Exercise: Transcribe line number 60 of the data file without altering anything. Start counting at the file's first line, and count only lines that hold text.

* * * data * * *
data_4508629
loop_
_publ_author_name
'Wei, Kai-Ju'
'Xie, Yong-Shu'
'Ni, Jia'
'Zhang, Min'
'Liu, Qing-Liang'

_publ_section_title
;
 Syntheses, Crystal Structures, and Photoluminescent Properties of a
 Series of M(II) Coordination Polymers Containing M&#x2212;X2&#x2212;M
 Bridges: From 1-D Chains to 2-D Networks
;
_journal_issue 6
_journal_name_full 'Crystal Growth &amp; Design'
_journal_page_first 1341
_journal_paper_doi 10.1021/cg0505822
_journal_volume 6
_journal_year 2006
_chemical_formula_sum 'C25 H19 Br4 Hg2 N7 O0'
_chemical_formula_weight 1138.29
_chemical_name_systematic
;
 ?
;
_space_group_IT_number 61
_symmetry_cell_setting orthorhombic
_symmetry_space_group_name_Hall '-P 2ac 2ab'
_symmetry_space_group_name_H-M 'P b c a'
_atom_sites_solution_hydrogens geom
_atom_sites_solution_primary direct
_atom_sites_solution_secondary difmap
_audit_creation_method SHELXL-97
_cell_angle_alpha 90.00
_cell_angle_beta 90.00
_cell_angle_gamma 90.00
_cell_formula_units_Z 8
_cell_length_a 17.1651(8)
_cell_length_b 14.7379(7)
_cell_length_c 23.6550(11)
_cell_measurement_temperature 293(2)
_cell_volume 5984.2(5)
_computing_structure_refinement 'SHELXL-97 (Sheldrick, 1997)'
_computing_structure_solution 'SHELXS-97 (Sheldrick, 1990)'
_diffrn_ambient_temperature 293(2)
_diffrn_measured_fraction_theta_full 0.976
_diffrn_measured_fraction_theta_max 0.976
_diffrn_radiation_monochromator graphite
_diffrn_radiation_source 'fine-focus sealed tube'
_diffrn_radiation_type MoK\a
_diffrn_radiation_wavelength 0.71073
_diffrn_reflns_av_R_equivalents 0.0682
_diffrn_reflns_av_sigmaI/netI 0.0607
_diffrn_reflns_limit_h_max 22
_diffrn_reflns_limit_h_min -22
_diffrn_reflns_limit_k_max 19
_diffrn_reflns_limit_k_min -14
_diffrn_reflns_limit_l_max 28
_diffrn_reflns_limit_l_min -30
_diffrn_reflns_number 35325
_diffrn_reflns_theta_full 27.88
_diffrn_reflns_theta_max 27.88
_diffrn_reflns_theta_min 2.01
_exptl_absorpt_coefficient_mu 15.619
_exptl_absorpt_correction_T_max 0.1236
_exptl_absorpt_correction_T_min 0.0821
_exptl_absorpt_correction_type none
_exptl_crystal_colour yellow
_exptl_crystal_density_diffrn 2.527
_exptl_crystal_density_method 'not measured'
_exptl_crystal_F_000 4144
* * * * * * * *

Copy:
_diffrn_reflns_limit_l_min -30